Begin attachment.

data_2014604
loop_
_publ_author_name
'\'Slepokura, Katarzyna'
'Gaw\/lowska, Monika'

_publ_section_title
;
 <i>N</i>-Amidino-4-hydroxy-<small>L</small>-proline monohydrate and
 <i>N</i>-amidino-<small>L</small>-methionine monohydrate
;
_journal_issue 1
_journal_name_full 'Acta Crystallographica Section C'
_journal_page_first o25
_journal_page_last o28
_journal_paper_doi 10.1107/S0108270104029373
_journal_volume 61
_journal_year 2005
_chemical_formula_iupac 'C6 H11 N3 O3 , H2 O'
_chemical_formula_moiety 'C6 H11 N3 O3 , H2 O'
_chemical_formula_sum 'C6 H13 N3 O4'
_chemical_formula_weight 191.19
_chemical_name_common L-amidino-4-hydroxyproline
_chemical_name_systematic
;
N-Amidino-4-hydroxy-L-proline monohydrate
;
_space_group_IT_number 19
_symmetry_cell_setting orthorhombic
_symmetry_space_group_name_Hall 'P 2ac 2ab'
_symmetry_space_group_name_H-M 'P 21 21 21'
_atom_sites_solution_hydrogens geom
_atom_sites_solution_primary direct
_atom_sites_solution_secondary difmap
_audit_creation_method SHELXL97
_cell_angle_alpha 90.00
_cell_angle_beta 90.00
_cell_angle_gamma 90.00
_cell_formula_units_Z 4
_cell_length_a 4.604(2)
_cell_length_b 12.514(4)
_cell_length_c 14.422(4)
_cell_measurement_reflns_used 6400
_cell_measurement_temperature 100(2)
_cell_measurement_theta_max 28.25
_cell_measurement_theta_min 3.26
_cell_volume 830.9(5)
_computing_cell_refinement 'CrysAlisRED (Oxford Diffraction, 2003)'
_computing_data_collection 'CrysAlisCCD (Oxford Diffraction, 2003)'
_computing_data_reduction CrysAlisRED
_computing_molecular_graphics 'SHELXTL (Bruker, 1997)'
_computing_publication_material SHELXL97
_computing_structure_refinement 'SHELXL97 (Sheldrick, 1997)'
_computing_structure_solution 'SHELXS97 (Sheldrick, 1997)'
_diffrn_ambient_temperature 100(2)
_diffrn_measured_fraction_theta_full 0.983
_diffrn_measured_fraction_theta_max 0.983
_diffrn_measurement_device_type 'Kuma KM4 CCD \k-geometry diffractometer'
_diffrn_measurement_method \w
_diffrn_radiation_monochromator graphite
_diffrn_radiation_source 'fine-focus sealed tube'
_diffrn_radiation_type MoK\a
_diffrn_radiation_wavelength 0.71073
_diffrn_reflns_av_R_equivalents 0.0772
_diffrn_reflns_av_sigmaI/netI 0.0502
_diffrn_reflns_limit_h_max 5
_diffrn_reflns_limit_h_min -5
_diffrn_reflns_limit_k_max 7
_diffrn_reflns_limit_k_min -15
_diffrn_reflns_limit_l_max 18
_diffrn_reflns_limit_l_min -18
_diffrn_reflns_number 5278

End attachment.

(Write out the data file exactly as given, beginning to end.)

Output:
data_2014604
loop_
_publ_author_name
'\'Slepokura, Katarzyna'
'Gaw\/lowska, Monika'

_publ_section_title
;
 <i>N</i>-Amidino-4-hydroxy-<small>L</small>-proline monohydrate and
 <i>N</i>-amidino-<small>L</small>-methionine monohydrate
;
_journal_issue 1
_journal_name_full 'Acta Crystallographica Section C'
_journal_page_first o25
_journal_page_last o28
_journal_paper_doi 10.1107/S0108270104029373
_journal_volume 61
_journal_year 2005
_chemical_formula_iupac 'C6 H11 N3 O3 , H2 O'
_chemical_formula_moiety 'C6 H11 N3 O3 , H2 O'
_chemical_formula_sum 'C6 H13 N3 O4'
_chemical_formula_weight 191.19
_chemical_name_common L-amidino-4-hydroxyproline
_chemical_name_systematic
;
N-Amidino-4-hydroxy-L-proline monohydrate
;
_space_group_IT_number 19
_symmetry_cell_setting orthorhombic
_symmetry_space_group_name_Hall 'P 2ac 2ab'
_symmetry_space_group_name_H-M 'P 21 21 21'
_atom_sites_solution_hydrogens geom
_atom_sites_solution_primary direct
_atom_sites_solution_secondary difmap
_audit_creation_method SHELXL97
_cell_angle_alpha 90.00
_cell_angle_beta 90.00
_cell_angle_gamma 90.00
_cell_formula_units_Z 4
_cell_length_a 4.604(2)
_cell_length_b 12.514(4)
_cell_length_c 14.422(4)
_cell_measurement_reflns_used 6400
_cell_measurement_temperature 100(2)
_cell_measurement_theta_max 28.25
_cell_measurement_theta_min 3.26
_cell_volume 830.9(5)
_computing_cell_refinement 'CrysAlisRED (Oxford Diffraction, 2003)'
_computing_data_collection 'CrysAlisCCD (Oxford Diffraction, 2003)'
_computing_data_reduction CrysAlisRED
_computing_molecular_graphics 'SHELXTL (Bruker, 1997)'
_computing_publication_material SHELXL97
_computing_structure_refinement 'SHELXL97 (Sheldrick, 1997)'
_computing_structure_solution 'SHELXS97 (Sheldrick, 1997)'
_diffrn_ambient_temperature 100(2)
_diffrn_measured_fraction_theta_full 0.983
_diffrn_measured_fraction_theta_max 0.983
_diffrn_measurement_device_type 'Kuma KM4 CCD \k-geometry diffractometer'
_diffrn_measurement_method \w
_diffrn_radiation_monochromator graphite
_diffrn_radiation_source 'fine-focus sealed tube'
_diffrn_radiation_type MoK\a
_diffrn_radiation_wavelength 0.71073
_diffrn_reflns_av_R_equivalents 0.0772
_diffrn_reflns_av_sigmaI/netI 0.0502
_diffrn_reflns_limit_h_max 5
_diffrn_reflns_limit_h_min -5
_diffrn_reflns_limit_k_max 7
_diffrn_reflns_limit_k_min -15
_diffrn_reflns_limit_l_max 18
_diffrn_reflns_limit_l_min -18
_diffrn_reflns_number 5278